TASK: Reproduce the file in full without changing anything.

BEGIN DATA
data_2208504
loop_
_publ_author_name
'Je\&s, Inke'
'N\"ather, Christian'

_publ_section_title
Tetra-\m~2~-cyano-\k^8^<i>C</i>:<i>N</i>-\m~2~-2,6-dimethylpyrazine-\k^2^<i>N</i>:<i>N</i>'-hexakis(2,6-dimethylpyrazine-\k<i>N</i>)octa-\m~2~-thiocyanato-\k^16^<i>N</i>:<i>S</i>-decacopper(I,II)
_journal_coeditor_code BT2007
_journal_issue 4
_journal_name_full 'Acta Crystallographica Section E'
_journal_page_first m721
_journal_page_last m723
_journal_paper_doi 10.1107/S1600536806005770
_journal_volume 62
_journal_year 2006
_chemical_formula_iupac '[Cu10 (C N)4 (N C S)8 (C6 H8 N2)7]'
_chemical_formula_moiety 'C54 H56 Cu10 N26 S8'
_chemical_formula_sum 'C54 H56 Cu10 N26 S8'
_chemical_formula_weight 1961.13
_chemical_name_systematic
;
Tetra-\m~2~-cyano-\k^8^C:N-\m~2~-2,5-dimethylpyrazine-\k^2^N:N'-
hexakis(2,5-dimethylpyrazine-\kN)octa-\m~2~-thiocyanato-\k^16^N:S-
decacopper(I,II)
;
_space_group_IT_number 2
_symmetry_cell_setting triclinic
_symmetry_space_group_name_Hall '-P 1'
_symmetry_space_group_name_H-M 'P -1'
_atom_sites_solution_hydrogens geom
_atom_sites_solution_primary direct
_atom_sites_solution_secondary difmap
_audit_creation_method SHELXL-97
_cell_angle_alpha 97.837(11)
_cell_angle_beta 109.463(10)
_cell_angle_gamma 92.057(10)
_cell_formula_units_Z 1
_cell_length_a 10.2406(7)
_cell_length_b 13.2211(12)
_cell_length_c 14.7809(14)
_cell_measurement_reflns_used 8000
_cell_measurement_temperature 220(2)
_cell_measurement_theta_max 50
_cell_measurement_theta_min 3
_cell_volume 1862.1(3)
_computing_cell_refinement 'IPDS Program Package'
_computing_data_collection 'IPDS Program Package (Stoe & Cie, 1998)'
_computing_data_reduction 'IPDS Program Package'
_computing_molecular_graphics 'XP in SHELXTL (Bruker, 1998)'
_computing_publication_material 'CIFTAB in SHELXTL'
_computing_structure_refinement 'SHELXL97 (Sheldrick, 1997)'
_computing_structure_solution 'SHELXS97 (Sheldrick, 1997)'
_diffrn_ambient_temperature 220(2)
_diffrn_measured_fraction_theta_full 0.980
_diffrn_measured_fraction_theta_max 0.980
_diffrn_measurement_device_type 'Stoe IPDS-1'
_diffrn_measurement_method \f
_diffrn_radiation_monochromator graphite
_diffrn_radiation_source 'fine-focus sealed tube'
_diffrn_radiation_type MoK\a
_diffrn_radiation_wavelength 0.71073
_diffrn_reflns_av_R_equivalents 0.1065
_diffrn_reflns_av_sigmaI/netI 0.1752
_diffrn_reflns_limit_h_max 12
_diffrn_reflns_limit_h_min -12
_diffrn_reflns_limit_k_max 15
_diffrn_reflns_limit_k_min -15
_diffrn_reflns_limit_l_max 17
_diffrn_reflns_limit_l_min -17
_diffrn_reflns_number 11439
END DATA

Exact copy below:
data_2208504
loop_
_publ_author_name
'Je\&s, Inke'
'N\"ather, Christian'

_publ_section_title
Tetra-\m~2~-cyano-\k^8^<i>C</i>:<i>N</i>-\m~2~-2,6-dimethylpyrazine-\k^2^<i>N</i>:<i>N</i>'-hexakis(2,6-dimethylpyrazine-\k<i>N</i>)octa-\m~2~-thiocyanato-\k^16^<i>N</i>:<i>S</i>-decacopper(I,II)
_journal_coeditor_code BT2007
_journal_issue 4
_journal_name_full 'Acta Crystallographica Section E'
_journal_page_first m721
_journal_page_last m723
_journal_paper_doi 10.1107/S1600536806005770
_journal_volume 62
_journal_year 2006
_chemical_formula_iupac '[Cu10 (C N)4 (N C S)8 (C6 H8 N2)7]'
_chemical_formula_moiety 'C54 H56 Cu10 N26 S8'
_chemical_formula_sum 'C54 H56 Cu10 N26 S8'
_chemical_formula_weight 1961.13
_chemical_name_systematic
;
Tetra-\m~2~-cyano-\k^8^C:N-\m~2~-2,5-dimethylpyrazine-\k^2^N:N'-
hexakis(2,5-dimethylpyrazine-\kN)octa-\m~2~-thiocyanato-\k^16^N:S-
decacopper(I,II)
;
_space_group_IT_number 2
_symmetry_cell_setting triclinic
_symmetry_space_group_name_Hall '-P 1'
_symmetry_space_group_name_H-M 'P -1'
_atom_sites_solution_hydrogens geom
_atom_sites_solution_primary direct
_atom_sites_solution_secondary difmap
_audit_creation_method SHELXL-97
_cell_angle_alpha 97.837(11)
_cell_angle_beta 109.463(10)
_cell_angle_gamma 92.057(10)
_cell_formula_units_Z 1
_cell_length_a 10.2406(7)
_cell_length_b 13.2211(12)
_cell_length_c 14.7809(14)
_cell_measurement_reflns_used 8000
_cell_measurement_temperature 220(2)
_cell_measurement_theta_max 50
_cell_measurement_theta_min 3
_cell_volume 1862.1(3)
_computing_cell_refinement 'IPDS Program Package'
_computing_data_collection 'IPDS Program Package (Stoe & Cie, 1998)'
_computing_data_reduction 'IPDS Program Package'
_computing_molecular_graphics 'XP in SHELXTL (Bruker, 1998)'
_computing_publication_material 'CIFTAB in SHELXTL'
_computing_structure_refinement 'SHELXL97 (Sheldrick, 1997)'
_computing_structure_solution 'SHELXS97 (Sheldrick, 1997)'
_diffrn_ambient_temperature 220(2)
_diffrn_measured_fraction_theta_full 0.980
_diffrn_measured_fraction_theta_max 0.980
_diffrn_measurement_device_type 'Stoe IPDS-1'
_diffrn_measurement_method \f
_diffrn_radiation_monochromator graphite
_diffrn_radiation_source 'fine-focus sealed tube'
_diffrn_radiation_type MoK\a
_diffrn_radiation_wavelength 0.71073
_diffrn_reflns_av_R_equivalents 0.1065
_diffrn_reflns_av_sigmaI/netI 0.1752
_diffrn_reflns_limit_h_max 12
_diffrn_reflns_limit_h_min -12
_diffrn_reflns_limit_k_max 15
_diffrn_reflns_limit_k_min -15
_diffrn_reflns_limit_l_max 17
_diffrn_reflns_limit_l_min -17
_diffrn_reflns_number 11439